Author: Vicki Searcy, Vice President of Consulting, VerityStream
Have you ever asked for staff, equipment or other resources and been turned down? Perhaps it was because you didn’t prepare a document that provided a cost-benefit analysis that made sense to those (i.e., your boss) who approve major expenditures.
Money has gotten tighter in our healthcare organizations the past decade and there is no sign of that changing. In order to obtain the resources that your department and the medical staff organization need to be effective and efficient, you need to learn how to state your case in a manner that is compelling to the decision-makers.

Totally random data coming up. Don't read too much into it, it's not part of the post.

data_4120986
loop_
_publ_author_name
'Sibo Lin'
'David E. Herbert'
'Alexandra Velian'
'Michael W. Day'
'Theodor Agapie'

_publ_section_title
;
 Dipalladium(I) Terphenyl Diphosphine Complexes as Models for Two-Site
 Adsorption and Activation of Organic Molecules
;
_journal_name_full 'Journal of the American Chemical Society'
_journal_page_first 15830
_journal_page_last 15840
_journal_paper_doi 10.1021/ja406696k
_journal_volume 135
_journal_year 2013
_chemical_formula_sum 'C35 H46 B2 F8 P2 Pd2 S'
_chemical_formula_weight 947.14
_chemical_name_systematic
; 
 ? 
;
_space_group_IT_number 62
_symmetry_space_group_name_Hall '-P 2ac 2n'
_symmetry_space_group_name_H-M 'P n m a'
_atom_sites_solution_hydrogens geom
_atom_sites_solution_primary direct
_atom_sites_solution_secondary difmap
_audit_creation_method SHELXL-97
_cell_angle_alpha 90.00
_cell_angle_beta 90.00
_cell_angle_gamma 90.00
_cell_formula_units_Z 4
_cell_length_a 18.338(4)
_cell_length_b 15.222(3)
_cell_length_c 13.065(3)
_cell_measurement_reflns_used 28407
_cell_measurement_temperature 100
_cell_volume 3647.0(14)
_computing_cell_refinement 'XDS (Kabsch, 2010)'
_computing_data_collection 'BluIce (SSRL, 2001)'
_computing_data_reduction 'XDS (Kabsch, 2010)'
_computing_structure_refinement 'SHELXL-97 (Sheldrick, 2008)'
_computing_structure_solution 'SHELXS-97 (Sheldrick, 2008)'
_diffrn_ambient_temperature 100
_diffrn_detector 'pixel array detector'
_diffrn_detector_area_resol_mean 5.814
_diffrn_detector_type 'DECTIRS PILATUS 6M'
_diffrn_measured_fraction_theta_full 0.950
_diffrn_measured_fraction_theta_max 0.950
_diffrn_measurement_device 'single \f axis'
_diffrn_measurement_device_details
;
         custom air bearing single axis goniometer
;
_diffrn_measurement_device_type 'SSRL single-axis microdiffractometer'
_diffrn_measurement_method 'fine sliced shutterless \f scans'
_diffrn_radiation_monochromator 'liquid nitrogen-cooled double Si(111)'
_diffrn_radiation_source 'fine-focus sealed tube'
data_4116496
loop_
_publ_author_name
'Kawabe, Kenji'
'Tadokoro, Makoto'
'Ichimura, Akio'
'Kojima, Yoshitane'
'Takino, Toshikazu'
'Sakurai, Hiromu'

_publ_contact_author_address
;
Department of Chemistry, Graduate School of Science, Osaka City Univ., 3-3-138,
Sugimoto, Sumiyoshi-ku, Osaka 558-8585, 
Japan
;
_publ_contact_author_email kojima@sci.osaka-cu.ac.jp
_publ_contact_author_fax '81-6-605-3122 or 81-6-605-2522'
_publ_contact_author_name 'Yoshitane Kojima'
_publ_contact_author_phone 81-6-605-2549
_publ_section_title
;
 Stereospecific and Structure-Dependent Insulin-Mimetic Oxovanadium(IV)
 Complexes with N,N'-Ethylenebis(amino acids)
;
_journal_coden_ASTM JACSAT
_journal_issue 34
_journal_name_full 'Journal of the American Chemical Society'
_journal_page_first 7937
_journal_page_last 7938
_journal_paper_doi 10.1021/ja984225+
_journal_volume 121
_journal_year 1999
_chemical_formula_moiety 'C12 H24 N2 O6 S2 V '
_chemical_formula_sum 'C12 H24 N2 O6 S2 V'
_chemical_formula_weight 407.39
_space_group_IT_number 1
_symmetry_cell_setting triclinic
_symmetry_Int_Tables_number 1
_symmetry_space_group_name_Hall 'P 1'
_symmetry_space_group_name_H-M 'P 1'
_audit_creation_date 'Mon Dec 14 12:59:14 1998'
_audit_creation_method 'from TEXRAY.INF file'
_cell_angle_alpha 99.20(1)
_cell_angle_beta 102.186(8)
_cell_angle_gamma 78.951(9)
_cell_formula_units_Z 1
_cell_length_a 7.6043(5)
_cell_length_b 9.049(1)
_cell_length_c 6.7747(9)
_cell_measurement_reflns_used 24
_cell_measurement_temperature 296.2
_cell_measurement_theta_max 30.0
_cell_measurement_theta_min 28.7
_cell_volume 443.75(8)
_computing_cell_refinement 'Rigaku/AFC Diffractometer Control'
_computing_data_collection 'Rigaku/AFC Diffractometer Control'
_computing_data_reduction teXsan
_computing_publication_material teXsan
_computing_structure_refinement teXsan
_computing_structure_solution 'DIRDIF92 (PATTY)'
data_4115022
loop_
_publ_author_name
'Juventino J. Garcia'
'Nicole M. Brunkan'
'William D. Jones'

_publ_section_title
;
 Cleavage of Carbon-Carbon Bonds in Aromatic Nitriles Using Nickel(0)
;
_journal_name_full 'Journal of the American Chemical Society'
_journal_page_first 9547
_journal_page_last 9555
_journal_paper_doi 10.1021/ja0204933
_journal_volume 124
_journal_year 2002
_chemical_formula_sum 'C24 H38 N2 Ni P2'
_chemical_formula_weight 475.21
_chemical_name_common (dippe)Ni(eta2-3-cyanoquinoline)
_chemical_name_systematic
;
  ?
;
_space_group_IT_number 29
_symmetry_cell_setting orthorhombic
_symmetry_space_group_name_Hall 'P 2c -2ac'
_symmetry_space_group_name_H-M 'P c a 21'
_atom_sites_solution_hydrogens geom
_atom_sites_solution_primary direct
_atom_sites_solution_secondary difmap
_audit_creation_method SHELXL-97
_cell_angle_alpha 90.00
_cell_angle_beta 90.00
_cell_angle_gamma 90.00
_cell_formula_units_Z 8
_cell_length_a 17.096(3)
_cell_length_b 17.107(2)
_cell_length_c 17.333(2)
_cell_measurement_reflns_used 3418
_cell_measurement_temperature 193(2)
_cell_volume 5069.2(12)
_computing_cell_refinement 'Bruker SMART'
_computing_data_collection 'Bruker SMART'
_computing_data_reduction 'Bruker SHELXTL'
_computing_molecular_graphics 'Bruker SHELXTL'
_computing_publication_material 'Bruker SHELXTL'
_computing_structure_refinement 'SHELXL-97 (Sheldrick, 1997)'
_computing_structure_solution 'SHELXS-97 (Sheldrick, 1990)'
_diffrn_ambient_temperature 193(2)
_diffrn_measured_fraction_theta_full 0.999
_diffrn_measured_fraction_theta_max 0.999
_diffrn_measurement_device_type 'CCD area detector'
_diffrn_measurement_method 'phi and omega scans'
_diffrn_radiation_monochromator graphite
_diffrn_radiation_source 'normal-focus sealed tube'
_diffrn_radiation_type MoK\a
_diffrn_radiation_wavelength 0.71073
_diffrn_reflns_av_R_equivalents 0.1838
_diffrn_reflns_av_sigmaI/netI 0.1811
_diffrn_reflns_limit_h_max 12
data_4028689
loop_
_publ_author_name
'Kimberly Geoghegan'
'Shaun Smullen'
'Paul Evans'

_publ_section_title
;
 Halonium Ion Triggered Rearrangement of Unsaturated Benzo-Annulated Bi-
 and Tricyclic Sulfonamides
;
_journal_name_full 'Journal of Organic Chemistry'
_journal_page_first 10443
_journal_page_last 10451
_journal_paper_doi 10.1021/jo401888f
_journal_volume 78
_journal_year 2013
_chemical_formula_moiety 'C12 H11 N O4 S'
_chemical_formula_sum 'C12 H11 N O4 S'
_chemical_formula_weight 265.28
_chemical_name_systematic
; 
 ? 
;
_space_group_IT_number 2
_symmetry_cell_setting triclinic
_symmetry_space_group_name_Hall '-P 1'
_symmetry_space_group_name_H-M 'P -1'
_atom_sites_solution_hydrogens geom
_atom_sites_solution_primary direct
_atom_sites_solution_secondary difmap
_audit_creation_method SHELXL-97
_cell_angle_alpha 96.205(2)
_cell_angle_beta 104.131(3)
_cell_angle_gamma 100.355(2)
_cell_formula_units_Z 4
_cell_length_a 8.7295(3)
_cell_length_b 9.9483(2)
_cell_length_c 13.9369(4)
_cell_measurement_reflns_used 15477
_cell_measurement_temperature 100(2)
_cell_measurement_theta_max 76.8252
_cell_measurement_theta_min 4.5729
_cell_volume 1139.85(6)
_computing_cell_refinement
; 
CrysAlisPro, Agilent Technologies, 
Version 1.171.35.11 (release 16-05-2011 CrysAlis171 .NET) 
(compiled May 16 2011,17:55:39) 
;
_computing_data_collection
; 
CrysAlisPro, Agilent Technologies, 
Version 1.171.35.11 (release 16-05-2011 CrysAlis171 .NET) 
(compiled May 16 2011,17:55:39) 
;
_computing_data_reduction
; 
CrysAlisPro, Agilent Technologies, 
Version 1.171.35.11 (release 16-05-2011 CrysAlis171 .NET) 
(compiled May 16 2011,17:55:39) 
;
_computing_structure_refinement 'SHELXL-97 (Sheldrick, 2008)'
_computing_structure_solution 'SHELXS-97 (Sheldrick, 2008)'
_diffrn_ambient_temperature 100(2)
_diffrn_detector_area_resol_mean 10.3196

A cost benefit analysis identifies the rewards and risks of moving forward with a project, decision or action and was first used in business in the mid 19th century by a French Engineer, Jules Dupuit.
The cost benefit analysis with the listed elements gives the decision makers information to understand and weigh the price against the gain. You will want to determine if there is a cost benefit analysis template in place already for your organization and use it. Including this with your request for resources might just make the difference in being selected for funding over other submissions.